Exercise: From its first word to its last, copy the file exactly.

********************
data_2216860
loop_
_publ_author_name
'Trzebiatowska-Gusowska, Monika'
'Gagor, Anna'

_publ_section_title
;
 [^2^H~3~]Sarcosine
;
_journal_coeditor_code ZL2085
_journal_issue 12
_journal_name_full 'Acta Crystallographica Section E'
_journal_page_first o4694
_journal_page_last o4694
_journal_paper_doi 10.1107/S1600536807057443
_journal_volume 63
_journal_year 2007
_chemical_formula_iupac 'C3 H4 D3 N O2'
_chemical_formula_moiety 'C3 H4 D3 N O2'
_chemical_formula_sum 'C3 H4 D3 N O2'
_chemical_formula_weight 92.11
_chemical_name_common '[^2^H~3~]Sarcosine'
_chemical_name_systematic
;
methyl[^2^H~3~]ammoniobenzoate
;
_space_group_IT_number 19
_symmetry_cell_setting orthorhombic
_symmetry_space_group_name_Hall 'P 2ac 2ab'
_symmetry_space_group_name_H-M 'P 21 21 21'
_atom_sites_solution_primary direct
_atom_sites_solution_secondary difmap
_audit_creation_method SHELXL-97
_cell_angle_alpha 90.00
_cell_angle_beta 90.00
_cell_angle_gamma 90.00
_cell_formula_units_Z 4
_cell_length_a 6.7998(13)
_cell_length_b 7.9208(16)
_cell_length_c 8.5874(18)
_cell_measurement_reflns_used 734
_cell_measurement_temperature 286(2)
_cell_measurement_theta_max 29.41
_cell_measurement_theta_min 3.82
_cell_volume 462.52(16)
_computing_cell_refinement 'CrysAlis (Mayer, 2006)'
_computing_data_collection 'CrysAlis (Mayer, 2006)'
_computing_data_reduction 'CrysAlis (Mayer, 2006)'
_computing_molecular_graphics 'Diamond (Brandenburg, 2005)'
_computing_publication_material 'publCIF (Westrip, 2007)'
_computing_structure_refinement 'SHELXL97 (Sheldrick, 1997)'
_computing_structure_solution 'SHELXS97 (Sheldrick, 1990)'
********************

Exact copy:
data_2216860
loop_
_publ_author_name
'Trzebiatowska-Gusowska, Monika'
'Gagor, Anna'

_publ_section_title
;
 [^2^H~3~]Sarcosine
;
_journal_coeditor_code ZL2085
_journal_issue 12
_journal_name_full 'Acta Crystallographica Section E'
_journal_page_first o4694
_journal_page_last o4694
_journal_paper_doi 10.1107/S1600536807057443
_journal_volume 63
_journal_year 2007
_chemical_formula_iupac 'C3 H4 D3 N O2'
_chemical_formula_moiety 'C3 H4 D3 N O2'
_chemical_formula_sum 'C3 H4 D3 N O2'
_chemical_formula_weight 92.11
_chemical_name_common '[^2^H~3~]Sarcosine'
_chemical_name_systematic
;
methyl[^2^H~3~]ammoniobenzoate
;
_space_group_IT_number 19
_symmetry_cell_setting orthorhombic
_symmetry_space_group_name_Hall 'P 2ac 2ab'
_symmetry_space_group_name_H-M 'P 21 21 21'
_atom_sites_solution_primary direct
_atom_sites_solution_secondary difmap
_audit_creation_method SHELXL-97
_cell_angle_alpha 90.00
_cell_angle_beta 90.00
_cell_angle_gamma 90.00
_cell_formula_units_Z 4
_cell_length_a 6.7998(13)
_cell_length_b 7.9208(16)
_cell_length_c 8.5874(18)
_cell_measurement_reflns_used 734
_cell_measurement_temperature 286(2)
_cell_measurement_theta_max 29.41
_cell_measurement_theta_min 3.82
_cell_volume 462.52(16)
_computing_cell_refinement 'CrysAlis (Mayer, 2006)'
_computing_data_collection 'CrysAlis (Mayer, 2006)'
_computing_data_reduction 'CrysAlis (Mayer, 2006)'
_computing_molecular_graphics 'Diamond (Brandenburg, 2005)'
_computing_publication_material 'publCIF (Westrip, 2007)'
_computing_structure_refinement 'SHELXL97 (Sheldrick, 1997)'
_computing_structure_solution 'SHELXS97 (Sheldrick, 1990)'